- Ohio KKK rally met with massive counter-protest and witty signs from local businesses Saturday 5:06 PM
- Guy who said he stole drugs from MS-13 now says viral story is fake Saturday 4:07 PM
- Financial service company left 885 million private records exposed online Saturday 3:13 PM
- Sasha Obama went to prom and Twitter is delighted with the photos Saturday 2:22 PM
- Jon Voight says Trump is the greatest president since Lincoln in Twitter videos Saturday 1:31 PM
- #DeleteFacebook gains momentum after the platform refused to remove doctored Nancy Pelosi videos Saturday 11:58 AM
- ‘Game of Thrones’ failed women—and it’s a shame on its legacy Saturday 7:40 AM
- How to use Tor, the network that lets you browse the web anonymously Saturday 7:30 AM
- How to live stream Devin Haney vs. Antonio Moran on DAZN Saturday 7:00 AM
- Trump’s transphobic policies are disgusting—but they aren’t new Saturday 6:30 AM
- How to watch the Copa del Rey Final online for free Saturday 5:45 AM
- How to watch the DFB-Pokal final for free Saturday 5:30 AM
- Curvy Wife Guy drops music video for rap song ‘Chubby Sexy’ Friday 7:33 PM
- A ‘Black Mirror’-inspired miniseries is coming to YouTube via Netflix Latin America Friday 5:56 PM
- Kanye West appears on David Letterman’s Netflix show to talk Trump, TMZ, and Drake Friday 3:27 PM
As trans visibility increases, the media are making the same old tired mistakes.
Catchy headlines can thoughtlessly reproduce some of the most harmful messages that we, as trans men, receive from cisgender (non-trans) society. Take, for the most recent example, Gay Star News‘ splashy list, “11 Insanely Hot Men You Will Not Believe Are Trans,” a follow-up to the much-discussed 2012 list from Oddee, “10 Handsome Men (Who Were Born Female).”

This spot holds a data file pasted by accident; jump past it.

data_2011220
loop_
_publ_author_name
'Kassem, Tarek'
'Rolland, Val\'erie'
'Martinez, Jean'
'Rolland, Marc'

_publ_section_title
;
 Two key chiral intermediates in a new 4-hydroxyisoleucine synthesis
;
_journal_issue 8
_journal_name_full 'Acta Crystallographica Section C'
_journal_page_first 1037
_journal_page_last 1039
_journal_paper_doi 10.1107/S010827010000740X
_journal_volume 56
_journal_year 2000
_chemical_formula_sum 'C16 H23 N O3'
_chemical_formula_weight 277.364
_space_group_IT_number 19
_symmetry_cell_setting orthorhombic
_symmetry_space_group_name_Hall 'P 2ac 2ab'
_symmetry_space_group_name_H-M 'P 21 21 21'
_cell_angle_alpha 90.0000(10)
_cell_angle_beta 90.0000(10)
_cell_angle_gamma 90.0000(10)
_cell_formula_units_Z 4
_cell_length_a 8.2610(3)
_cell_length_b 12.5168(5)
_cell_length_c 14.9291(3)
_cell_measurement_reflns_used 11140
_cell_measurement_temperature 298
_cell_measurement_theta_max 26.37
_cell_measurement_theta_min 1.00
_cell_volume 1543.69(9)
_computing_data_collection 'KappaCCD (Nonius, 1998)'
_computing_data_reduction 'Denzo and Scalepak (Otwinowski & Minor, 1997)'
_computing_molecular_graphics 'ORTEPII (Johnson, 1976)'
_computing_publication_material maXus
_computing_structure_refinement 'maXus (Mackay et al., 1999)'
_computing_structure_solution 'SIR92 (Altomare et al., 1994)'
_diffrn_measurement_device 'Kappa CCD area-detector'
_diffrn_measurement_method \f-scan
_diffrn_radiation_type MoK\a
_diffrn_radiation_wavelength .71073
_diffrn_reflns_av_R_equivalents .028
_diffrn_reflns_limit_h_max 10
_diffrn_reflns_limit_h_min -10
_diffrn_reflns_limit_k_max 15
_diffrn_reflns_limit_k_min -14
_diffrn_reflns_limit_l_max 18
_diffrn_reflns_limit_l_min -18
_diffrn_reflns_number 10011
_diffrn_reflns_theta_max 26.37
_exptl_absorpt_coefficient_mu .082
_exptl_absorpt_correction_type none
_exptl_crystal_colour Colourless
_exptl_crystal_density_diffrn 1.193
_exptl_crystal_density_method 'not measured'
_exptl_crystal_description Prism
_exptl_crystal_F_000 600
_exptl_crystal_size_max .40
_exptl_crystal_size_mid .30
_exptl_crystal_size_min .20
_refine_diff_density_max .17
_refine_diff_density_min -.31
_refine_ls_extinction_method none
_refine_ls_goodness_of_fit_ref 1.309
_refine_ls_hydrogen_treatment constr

If this is what the recent, much-celebrated boom in “trans visibility” means for trans men, I for one am not convinced it’s a positive step. Trans men have historically been all but invisible within popular discourse about trans people, and it’s troubling to see some of the messages that surround us when we do finally manage to “break through” into the public spotlight.
Let’s just take a moment to unpack the Gay Star News headline’s subtext for the trans male reader. It isn’t a huge leap to read this as “For a trans man, part of being attractive is for others to not be able to ‘read’ your trans history on your body.” Even subtler: “Trans men’s default descriptor is anything but ‘hot’; it’s hard to believe trans men could be sexy.” Subtlest: “Trans men aren’t actually men” (otherwise, could this list not have simply been titled “11 insanely hot men”?).
Moreover, scroll through the article and an equally heavy visual message becomes clear: Only specific kinds of trans male bodies can be considered “insanely hot”: Muscled, youthful, able-bodied, conventionally “masculine,” and white-skinned (the one tokenistic exception to this “rule” being African-American athlete Kye Allums).
This list of descriptors outlines, within the field of masculinity studies, a particular kind of embodiment called “hegemonic masculinity.” Hegemonic masculinity—or, in other words, the “mainstream” vision of an “ideal” masculinity within patriarchal, white-dominant societies, such as those in the Western world—affects both trans men and cis men by giving us all a vision to constantly measure ourselves against (and inevitably, for the most part, fail). Hegemonically masculine bodies remain at the top—whether the individual intends it or not—by making feminine, brown, fat, elder, disabled, and “non-passing” trans bodies invisible, shamed, and communally deemed “less than” or “undesirable.”
Most of these messages happen tacitly and are silently catalogued by individuals without a conscious thought process. Media, whether for entertainment, information, or, most insidiously, both, is one of the most powerful beauty standard disseminators. And the effects come down especially hard on multiply non-hegemonic bodies. That is, men whose identities exist at the intersection of marginalized gender identity, gender expression, age, ability, and race—for instance, to name just two of many possible permutations: trans men of color or fat, effeminate men.